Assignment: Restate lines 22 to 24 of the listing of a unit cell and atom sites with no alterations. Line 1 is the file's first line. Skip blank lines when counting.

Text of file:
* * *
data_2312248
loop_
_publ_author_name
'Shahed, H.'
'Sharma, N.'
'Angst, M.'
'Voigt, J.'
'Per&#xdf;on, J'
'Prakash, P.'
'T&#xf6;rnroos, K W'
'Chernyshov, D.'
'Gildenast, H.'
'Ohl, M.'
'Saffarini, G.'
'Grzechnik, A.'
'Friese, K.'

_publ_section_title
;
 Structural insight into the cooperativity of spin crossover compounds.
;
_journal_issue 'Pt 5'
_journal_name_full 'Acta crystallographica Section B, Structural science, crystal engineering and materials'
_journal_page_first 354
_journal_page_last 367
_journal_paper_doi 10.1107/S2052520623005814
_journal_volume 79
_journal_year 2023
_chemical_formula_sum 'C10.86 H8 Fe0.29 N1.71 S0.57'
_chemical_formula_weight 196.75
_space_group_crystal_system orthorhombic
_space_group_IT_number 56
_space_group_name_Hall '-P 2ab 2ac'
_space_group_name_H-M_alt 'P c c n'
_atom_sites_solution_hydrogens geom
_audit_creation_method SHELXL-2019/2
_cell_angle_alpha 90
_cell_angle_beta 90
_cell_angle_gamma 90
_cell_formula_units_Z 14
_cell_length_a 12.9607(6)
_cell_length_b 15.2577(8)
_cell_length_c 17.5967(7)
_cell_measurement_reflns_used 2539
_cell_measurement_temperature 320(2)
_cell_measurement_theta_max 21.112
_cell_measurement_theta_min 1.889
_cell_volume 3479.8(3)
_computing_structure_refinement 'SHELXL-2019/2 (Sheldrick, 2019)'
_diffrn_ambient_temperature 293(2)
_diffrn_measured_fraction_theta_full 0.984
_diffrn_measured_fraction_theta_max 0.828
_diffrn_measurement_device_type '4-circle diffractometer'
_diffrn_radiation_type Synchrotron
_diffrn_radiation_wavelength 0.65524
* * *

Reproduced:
_journal_name_full 'Acta crystallographica Section B, Structural science, crystal engineering and materials'
_journal_page_first 354
_journal_page_last 367